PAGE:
wiredog
48. Gardner Dozois
I didn't like the last seasons of either BUFFY or ANGEL. The last season of BUFFY was worse, but they didn't do a very good job with the last season of ANGEL either. Both were disappointing, considering what had come before. The fan buzz at the time was that Whedon had lost interest in both shows because he was concentrating on FIREFLY, and there may be something to that.
Anthony Pero
49. anthonypero
That certainly happened with JJ Abrams. Alias tanked when Lost started. Mission: Impossible 3 was also in production during the time period (The last two seasons of Alias)
Alyx Dellamonica
50. AMDellamonica
I would argue that any episode that had Jennifer Garner in a wig and a bizarre outfit was a profound artistic success, but that would make me something of an oinker.
wiredog
51. Gardner Dozois
You could tell that Whedon had pulled back a little, for whatever reason, because the writers started getting the characters wrong, especially on the last season of BUFFY. Not only were they acting in ways the characters wouldn't act, but they didn't SOUND like themselves anymore. The dialog was wrong.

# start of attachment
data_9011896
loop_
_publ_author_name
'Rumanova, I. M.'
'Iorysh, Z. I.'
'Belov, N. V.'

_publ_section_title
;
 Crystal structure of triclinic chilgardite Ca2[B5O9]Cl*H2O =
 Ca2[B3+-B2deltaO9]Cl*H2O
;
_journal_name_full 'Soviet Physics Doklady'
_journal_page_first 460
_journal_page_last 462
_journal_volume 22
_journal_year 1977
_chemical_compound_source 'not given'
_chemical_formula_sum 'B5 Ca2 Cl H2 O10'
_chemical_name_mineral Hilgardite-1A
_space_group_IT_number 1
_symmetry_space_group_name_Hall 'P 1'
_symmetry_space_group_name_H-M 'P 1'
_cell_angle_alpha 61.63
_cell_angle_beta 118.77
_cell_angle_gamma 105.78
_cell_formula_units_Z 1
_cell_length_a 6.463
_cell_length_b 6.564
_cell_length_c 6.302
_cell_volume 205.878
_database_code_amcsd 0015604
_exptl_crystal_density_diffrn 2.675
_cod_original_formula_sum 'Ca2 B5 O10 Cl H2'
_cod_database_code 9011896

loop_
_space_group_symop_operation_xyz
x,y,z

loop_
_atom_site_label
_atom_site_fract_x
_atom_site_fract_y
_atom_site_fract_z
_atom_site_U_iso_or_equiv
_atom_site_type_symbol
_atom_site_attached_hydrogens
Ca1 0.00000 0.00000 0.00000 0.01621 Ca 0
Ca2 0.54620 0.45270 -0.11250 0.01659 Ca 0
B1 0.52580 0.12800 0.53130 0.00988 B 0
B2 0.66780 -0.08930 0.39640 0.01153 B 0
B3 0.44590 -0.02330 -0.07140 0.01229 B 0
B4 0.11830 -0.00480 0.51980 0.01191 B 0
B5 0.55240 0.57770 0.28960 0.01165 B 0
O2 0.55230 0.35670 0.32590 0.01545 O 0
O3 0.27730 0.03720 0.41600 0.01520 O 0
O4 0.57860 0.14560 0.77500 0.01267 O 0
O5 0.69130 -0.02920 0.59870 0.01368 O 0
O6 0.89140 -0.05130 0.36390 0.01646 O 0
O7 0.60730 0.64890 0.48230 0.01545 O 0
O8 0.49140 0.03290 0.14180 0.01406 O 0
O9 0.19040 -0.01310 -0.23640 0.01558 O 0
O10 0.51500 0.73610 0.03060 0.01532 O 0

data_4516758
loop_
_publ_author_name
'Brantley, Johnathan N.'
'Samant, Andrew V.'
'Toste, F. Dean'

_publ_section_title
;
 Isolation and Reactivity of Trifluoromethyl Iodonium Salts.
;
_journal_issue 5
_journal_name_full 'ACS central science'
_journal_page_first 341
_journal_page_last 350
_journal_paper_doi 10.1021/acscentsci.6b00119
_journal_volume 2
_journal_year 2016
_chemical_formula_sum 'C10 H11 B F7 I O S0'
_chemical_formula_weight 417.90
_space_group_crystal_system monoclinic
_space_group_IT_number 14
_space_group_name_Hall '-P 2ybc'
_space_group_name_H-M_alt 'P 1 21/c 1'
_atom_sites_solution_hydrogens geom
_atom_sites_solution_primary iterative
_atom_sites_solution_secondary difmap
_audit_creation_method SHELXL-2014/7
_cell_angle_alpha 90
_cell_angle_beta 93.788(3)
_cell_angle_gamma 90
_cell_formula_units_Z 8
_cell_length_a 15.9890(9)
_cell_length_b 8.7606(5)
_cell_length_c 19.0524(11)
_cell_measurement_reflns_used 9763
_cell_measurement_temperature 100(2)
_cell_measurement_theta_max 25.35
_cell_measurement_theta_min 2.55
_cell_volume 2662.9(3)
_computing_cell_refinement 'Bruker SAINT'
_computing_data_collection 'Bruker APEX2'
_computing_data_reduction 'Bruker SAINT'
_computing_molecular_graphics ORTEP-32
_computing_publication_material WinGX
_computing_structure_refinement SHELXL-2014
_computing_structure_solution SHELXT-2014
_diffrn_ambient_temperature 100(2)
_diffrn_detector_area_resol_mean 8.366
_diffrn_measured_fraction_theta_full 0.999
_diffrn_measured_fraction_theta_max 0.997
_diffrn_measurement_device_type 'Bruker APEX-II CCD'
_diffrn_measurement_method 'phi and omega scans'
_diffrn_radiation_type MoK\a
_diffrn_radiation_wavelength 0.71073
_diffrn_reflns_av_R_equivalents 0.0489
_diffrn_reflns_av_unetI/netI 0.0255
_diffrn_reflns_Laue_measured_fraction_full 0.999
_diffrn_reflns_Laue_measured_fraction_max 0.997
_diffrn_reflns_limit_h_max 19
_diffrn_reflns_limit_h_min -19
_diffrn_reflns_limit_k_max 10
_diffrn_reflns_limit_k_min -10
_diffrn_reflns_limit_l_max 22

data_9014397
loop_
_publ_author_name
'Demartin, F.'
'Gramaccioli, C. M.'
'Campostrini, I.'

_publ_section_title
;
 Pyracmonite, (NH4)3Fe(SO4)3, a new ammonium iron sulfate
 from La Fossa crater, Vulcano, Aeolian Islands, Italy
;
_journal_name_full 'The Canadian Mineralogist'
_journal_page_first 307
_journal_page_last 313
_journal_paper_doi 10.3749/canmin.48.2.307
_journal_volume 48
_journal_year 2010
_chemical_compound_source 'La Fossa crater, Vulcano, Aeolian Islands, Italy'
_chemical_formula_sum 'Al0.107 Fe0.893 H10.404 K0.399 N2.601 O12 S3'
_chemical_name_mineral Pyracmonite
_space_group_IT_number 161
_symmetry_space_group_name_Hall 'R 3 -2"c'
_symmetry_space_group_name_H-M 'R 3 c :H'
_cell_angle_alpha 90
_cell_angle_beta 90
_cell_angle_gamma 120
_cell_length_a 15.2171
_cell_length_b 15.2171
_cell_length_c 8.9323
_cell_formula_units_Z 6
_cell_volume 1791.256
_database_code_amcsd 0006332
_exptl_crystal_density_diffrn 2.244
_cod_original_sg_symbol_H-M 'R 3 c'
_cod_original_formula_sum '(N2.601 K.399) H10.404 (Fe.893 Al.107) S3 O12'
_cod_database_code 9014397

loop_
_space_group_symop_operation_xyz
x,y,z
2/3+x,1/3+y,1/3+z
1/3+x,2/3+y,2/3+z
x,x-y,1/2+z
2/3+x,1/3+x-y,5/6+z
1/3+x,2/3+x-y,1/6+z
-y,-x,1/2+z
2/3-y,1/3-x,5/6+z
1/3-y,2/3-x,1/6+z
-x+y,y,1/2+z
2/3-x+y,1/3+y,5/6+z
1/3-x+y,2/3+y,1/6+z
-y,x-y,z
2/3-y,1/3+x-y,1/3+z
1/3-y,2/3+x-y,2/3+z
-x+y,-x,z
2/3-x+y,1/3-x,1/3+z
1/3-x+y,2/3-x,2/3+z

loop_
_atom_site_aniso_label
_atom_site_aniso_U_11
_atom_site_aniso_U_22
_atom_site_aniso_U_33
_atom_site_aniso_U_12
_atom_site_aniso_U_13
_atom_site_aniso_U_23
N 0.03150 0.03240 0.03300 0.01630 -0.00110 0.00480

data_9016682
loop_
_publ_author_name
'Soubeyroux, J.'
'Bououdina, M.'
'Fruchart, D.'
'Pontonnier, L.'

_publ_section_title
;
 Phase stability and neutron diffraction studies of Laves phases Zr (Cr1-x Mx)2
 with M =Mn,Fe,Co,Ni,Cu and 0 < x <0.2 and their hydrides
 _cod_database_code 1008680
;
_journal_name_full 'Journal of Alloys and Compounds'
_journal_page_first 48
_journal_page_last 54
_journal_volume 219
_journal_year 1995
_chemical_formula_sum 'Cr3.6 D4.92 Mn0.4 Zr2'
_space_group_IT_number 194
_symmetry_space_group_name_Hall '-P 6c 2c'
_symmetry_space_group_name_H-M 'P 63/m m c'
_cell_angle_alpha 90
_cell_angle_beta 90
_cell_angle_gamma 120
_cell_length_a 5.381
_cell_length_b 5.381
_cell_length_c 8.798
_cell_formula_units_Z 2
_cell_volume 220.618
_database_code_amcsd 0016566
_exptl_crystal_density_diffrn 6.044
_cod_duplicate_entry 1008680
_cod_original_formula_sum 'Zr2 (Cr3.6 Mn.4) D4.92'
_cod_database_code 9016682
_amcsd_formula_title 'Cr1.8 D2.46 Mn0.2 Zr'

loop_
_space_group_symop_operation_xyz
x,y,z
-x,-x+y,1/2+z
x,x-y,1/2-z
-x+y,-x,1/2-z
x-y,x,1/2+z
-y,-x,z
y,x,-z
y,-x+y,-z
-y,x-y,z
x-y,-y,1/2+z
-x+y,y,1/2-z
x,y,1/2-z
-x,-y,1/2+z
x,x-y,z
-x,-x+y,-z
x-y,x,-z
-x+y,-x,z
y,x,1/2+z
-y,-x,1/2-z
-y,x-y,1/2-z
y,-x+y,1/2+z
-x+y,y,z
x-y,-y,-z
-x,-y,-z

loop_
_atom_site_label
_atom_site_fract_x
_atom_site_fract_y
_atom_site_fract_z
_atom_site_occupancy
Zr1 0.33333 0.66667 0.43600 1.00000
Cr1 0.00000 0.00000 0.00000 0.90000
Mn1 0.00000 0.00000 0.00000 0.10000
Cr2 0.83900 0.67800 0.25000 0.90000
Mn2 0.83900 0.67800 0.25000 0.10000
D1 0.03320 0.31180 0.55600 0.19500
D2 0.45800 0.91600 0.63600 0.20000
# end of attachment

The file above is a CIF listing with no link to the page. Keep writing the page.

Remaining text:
Alyx Dellamonica
52. AMDellamonica
I am sort of looking forward to rewatching S6 and S7, though, just because I've seen them less. Though they weren't as good, I'm expecting those reviewings to hold more surprises than the stuff I'm seeing now.
Anthony Pero
53. anthonypero
AMD@50:

Did I say I stopped watching the show? :) Honestly, all they had to do was run the Title Montage over and over again... best hour of TV ever.
Ilan Lerman
54. Ilan
I very recently rewatched the whole lot, BUFFY and ANGEL. I'm just going to come out and say it... I like Season 6 and 7. Sure, there are elements that don't work, and the odd poor episode, but that's true of every season, and plotlines in some of the other seasons really fall flat (The Initiative? Profoundly silly. Riley in the 5th season - painful to watch - episodes: Go fish; Where the wild things are; beer bad etc... ). Season 6 & 7 have some of the best episodes out of the entire series (Once more with feeling; Conversations with dead people for example). I love the ending of season 6 with Xander saving the world from Willow (genuinely made me cry).

@AMDellamonica I think (I hope...) you'll be pleasantly surprised on a rewatch at the strength of some of the episodes.